Winter is here and the darkness is overwhelming. Not getting enough natural light every day is a well justified worry. Anxiety, mood changes, sleep problems, tiredness, irritability, overeating, panic attacks, dampen spirits are all symptoms of Seasonal Affective Disorder (SAD). This condition is experienced in various degrees of intensity by millions of people, particularly those living in the Northern Hemisphere where 20% of adults feel seasonal impact.
I now understand why I sleep better during the summer time even though I previously thought this was quite bizarre. During summer months the sun creeps into my bedroom at 5 am and I tend to live a more irregular life with more get-togethers and barbies with friends. So how can this equal better sleep? Well, it looks like all that light and socializing is very good for us, and especially on our sleep.
So what can we do to get more light and keep the hormone levels in healthier balance? I am relieved to find out that we can do loads on our own but that there are also new innovations that help our light-deprived winter lives.
6 Tips to beat SAD:
1. Be proactive. If you have noticed sensitivity towards decreasing daylight, do something before the SAD symptoms really hit you. Walk to work and school run and do some exercise in the morning light which is the most optimum time for balancing our melatonin hormone production. Remember: even the cloudiest day outdoors is more effective than a day indoors in artificial light.
2. Stay social. Do things you enjoy, now more than ever! Get a hobby that brings like-minded people together. The key is to stay in touch with people and avoid isolation in the darkness. Enjoy the festive season with a full heart and ignore the rigid routines just for a while.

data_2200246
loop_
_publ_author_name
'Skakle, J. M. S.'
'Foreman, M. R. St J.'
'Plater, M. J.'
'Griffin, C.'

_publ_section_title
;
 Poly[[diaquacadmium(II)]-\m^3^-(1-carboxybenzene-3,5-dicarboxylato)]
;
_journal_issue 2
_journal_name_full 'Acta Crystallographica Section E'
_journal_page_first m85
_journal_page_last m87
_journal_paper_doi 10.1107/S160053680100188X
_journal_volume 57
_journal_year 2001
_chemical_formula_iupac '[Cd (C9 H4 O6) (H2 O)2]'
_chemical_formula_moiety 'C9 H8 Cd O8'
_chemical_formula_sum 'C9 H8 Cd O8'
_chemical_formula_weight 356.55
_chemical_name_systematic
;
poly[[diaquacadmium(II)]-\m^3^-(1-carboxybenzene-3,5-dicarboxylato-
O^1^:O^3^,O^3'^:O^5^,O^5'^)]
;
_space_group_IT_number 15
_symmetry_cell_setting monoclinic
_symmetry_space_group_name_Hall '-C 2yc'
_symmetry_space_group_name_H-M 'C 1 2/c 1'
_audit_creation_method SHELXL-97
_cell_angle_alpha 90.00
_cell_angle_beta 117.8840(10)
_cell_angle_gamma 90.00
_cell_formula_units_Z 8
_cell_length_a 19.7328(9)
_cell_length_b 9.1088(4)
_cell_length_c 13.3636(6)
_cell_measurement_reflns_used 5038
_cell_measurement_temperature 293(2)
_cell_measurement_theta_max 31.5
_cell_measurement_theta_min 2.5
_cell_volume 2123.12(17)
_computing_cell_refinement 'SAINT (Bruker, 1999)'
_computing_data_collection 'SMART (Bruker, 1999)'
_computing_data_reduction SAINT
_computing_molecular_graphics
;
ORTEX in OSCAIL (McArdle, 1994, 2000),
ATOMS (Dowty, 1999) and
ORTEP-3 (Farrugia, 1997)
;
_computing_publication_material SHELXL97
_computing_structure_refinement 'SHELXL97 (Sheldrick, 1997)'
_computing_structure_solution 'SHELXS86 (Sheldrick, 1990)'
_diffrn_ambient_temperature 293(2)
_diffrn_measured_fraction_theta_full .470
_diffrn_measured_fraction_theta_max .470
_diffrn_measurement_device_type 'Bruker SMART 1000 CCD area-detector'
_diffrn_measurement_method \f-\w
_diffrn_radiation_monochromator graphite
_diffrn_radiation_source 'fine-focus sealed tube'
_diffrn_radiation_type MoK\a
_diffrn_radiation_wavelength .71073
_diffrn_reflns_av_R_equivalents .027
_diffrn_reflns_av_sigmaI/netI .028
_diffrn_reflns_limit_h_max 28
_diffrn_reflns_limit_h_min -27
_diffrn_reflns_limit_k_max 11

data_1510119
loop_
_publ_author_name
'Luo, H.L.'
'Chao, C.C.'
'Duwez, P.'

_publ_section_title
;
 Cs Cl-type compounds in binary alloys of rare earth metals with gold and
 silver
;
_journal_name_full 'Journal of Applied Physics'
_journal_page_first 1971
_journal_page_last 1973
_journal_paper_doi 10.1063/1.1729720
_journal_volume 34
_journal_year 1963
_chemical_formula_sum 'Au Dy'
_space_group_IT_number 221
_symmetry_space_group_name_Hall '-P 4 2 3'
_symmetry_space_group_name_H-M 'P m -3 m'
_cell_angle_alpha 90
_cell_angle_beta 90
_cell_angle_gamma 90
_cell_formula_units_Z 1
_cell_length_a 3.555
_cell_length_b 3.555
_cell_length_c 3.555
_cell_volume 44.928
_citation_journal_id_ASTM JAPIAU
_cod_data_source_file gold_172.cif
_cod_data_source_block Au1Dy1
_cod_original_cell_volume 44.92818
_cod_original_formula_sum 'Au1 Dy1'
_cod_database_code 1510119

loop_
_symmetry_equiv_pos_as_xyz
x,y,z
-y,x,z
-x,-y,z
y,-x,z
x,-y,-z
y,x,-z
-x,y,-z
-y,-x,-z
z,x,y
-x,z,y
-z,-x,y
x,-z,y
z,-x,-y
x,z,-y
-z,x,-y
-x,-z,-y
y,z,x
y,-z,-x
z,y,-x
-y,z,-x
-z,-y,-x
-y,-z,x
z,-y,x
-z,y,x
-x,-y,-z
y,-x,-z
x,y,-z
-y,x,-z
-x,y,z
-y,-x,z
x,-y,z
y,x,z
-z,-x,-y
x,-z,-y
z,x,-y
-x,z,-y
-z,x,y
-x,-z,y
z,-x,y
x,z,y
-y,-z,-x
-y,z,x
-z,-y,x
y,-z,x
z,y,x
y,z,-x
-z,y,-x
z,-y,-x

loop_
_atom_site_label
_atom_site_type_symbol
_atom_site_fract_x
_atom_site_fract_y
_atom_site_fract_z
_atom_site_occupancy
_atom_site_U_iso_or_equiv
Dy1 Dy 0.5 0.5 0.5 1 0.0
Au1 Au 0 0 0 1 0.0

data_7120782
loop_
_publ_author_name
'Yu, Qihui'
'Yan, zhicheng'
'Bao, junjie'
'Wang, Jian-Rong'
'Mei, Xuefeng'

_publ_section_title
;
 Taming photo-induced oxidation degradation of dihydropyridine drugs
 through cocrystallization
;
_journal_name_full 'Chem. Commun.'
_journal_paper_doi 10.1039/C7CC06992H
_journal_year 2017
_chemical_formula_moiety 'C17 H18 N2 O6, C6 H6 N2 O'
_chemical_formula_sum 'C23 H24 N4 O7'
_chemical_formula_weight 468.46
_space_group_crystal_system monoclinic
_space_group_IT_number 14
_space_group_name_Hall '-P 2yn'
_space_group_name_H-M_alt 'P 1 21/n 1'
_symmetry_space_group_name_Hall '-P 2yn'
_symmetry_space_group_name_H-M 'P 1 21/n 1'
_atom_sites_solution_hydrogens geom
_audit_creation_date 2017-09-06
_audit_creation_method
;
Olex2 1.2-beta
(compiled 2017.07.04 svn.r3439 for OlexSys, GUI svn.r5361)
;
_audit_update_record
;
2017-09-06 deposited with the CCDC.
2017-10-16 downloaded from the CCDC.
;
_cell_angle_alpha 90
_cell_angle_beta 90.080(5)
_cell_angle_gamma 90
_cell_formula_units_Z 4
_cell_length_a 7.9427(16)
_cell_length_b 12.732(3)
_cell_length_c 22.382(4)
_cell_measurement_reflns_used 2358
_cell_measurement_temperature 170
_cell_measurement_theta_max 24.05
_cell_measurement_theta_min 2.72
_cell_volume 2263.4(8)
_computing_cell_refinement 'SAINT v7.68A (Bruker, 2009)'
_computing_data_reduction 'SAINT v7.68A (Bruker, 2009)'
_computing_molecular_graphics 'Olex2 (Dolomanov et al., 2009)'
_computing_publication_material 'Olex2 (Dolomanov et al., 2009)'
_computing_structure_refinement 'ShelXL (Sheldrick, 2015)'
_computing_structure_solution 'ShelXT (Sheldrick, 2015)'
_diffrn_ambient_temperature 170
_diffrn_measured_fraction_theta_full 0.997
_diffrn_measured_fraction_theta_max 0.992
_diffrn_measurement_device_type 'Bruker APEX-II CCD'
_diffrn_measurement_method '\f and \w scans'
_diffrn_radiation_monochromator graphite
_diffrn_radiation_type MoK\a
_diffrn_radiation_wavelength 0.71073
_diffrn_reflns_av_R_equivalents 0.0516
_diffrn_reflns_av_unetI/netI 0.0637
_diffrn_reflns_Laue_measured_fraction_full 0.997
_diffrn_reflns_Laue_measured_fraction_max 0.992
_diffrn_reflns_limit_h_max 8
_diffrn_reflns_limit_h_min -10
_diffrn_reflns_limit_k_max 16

3. Psychotherapy can be effective for people with severe SAD symptoms. It addresses mood and behavioral causes of the problem. Psychotherapy helps to identify and change negative thought patterns and behaviors in order to find healthy ways to better cope with stress and SAD symptoms.
4. Get a bright light. Seasonal affective disorder was first described by Norman Rosenthal, M.D. in 1984. According to pioneering scientists, SAD patients’ internal biological clock is delayed and morning bright light therapy has proven to be effective to alleviate SAD symptoms. Choose a bright light carefully, you can find advice in here. Professor Timo Partanen underlines that to get the full benefit of the light, it has to produce 2000-3000 lux on eye level meaning that the use distance should ideally be 50 cm, not more. However, bright light therapy does not fit all, check the guidance before investing. A SAD Lightbox here is one with highest recommendations.
5. New innovations. Valkee bright light headset is based on the idea that there is an alternative pathway of thought through which the alerting and mood uplifting effects of light are mediated. A Valkee bright light headset divides expert opinions but hundreds of customers swear by it. The current knowledge of light and its impact onto human system is very recent, just couple of decenniums old. Who knows – it just might work but we only know if we test it first.
6. Candles – every night. I have decided to take the dark out of the dark season by placing beautiful and scented candles everywhere in our house and light them regularly – not just on special occasions. Making a cozy snug is our winter privilege! And what’s the best: dim lighting in the evening, couple of hours before going to bed, naturally induces and prepares our body to fall asleep.
Whatever way you choose to treat SAD symptoms, changes with our mood and sleep do not happen overnight. Consistency delivers results.
More information about SAD in here.
Have you noticed mood swings according to seasonal changes? What are your best tricks and tips to stay positive when it’s dark, wet and cold?